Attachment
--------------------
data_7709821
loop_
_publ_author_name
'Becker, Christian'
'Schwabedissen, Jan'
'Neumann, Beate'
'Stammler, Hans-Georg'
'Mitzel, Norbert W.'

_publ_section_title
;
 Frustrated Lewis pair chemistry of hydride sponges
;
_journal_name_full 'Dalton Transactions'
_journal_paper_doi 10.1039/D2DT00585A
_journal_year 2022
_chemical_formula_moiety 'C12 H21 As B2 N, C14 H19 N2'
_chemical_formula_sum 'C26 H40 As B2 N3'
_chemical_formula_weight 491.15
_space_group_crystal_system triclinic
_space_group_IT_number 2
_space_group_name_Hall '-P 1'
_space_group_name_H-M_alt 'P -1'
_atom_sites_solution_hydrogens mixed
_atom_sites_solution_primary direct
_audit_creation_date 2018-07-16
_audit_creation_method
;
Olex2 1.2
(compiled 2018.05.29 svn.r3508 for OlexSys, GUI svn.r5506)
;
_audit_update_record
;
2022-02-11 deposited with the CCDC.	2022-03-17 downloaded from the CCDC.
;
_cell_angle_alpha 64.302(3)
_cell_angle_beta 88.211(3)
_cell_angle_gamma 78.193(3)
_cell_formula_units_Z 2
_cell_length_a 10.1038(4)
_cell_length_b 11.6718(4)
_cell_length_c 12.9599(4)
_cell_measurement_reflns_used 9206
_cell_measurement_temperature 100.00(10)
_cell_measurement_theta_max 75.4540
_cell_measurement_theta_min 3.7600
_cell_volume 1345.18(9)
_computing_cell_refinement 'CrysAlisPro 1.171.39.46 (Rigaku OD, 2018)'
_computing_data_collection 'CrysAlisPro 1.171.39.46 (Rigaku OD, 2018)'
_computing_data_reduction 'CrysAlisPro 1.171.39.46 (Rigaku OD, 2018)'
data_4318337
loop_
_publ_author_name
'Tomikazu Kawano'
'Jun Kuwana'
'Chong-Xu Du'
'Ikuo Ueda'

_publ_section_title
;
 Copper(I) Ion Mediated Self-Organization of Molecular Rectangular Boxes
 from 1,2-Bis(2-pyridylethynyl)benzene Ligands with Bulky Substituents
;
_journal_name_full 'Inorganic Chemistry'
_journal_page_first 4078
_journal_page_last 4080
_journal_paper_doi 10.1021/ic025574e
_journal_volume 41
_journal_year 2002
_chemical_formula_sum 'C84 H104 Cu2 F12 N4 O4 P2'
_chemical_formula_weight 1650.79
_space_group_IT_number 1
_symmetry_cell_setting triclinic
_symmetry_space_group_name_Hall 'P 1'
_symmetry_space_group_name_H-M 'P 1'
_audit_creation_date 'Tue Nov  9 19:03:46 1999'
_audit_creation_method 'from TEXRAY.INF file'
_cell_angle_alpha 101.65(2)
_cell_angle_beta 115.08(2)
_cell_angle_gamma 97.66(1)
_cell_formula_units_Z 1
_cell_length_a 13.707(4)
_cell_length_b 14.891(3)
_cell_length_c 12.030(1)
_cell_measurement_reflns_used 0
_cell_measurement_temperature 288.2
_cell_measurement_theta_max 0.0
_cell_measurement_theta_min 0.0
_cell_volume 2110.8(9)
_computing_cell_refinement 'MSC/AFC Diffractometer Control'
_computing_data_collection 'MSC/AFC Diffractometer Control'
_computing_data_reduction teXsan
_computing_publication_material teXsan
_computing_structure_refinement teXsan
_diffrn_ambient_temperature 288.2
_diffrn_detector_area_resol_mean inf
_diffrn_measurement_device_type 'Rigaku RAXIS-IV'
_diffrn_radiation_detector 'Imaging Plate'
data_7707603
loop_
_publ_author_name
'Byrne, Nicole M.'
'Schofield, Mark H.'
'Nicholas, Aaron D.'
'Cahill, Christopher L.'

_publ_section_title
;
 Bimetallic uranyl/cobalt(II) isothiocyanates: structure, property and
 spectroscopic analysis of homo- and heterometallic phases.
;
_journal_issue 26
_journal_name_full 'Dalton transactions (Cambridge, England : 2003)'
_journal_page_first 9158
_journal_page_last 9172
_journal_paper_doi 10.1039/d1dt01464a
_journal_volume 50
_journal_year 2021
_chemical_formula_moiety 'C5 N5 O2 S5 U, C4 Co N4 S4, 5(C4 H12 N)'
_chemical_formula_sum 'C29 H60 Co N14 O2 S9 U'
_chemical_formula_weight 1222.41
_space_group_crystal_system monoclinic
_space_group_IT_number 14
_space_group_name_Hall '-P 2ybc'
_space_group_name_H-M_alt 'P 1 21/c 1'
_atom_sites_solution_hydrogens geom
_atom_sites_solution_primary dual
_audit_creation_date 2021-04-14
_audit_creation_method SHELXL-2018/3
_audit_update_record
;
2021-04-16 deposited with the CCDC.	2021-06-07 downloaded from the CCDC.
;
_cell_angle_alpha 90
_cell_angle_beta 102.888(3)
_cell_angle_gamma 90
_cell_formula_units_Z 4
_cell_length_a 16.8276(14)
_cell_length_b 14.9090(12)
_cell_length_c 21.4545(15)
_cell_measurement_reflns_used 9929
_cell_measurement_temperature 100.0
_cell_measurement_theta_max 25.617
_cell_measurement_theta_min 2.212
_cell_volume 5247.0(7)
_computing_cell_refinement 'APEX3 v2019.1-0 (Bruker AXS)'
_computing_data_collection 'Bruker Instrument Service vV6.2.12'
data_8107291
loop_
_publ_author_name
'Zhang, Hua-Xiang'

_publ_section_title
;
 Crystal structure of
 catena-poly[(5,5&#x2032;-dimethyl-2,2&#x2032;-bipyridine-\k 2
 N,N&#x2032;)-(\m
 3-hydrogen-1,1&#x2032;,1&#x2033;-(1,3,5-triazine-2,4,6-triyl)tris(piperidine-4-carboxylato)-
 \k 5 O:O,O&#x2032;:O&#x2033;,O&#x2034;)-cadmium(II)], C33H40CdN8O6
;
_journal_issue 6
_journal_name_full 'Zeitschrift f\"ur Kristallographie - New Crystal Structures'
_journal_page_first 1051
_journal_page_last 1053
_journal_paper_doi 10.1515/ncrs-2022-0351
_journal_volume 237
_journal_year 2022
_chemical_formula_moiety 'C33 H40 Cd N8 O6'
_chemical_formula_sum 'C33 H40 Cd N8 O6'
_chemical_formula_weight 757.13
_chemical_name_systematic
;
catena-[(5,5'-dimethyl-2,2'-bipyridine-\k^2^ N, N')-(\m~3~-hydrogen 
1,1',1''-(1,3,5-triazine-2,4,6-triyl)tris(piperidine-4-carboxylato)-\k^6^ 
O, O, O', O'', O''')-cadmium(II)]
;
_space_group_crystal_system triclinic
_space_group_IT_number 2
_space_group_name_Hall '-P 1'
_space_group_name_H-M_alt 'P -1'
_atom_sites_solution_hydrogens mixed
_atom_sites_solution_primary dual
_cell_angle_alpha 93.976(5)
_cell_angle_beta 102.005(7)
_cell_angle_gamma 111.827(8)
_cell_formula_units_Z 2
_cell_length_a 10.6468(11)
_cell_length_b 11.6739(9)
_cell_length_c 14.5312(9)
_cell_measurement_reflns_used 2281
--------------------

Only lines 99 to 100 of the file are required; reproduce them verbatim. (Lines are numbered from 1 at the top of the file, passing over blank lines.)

_publ_author_name
'Byrne, Nicole M.'